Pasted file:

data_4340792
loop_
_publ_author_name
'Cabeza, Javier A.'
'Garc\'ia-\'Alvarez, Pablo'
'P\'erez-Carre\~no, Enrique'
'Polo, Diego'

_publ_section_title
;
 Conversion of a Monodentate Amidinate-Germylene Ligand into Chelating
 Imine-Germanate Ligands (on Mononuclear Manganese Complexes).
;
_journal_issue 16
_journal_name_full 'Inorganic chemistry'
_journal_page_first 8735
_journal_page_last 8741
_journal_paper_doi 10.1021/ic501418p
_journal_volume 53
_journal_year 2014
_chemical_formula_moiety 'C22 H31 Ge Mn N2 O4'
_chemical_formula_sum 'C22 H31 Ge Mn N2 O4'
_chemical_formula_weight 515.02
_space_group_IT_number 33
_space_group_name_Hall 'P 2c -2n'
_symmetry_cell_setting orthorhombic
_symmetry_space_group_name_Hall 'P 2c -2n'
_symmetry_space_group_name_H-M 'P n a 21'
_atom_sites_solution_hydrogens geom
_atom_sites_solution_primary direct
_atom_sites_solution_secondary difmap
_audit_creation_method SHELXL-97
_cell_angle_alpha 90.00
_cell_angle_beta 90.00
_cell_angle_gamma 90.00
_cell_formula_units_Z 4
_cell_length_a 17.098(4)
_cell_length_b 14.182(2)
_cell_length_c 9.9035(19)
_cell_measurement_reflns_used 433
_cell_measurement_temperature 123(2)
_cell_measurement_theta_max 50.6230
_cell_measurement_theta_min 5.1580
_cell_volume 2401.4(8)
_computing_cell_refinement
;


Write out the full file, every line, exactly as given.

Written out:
data_4340792
loop_
_publ_author_name
'Cabeza, Javier A.'
'Garc\'ia-\'Alvarez, Pablo'
'P\'erez-Carre\~no, Enrique'
'Polo, Diego'

_publ_section_title
;
 Conversion of a Monodentate Amidinate-Germylene Ligand into Chelating
 Imine-Germanate Ligands (on Mononuclear Manganese Complexes).
;
_journal_issue 16
_journal_name_full 'Inorganic chemistry'
_journal_page_first 8735
_journal_page_last 8741
_journal_paper_doi 10.1021/ic501418p
_journal_volume 53
_journal_year 2014
_chemical_formula_moiety 'C22 H31 Ge Mn N2 O4'
_chemical_formula_sum 'C22 H31 Ge Mn N2 O4'
_chemical_formula_weight 515.02
_space_group_IT_number 33
_space_group_name_Hall 'P 2c -2n'
_symmetry_cell_setting orthorhombic
_symmetry_space_group_name_Hall 'P 2c -2n'
_symmetry_space_group_name_H-M 'P n a 21'
_atom_sites_solution_hydrogens geom
_atom_sites_solution_primary direct
_atom_sites_solution_secondary difmap
_audit_creation_method SHELXL-97
_cell_angle_alpha 90.00
_cell_angle_beta 90.00
_cell_angle_gamma 90.00
_cell_formula_units_Z 4
_cell_length_a 17.098(4)
_cell_length_b 14.182(2)
_cell_length_c 9.9035(19)
_cell_measurement_reflns_used 433
_cell_measurement_temperature 123(2)
_cell_measurement_theta_max 50.6230
_cell_measurement_theta_min 5.1580
_cell_volume 2401.4(8)
_computing_cell_refinement
;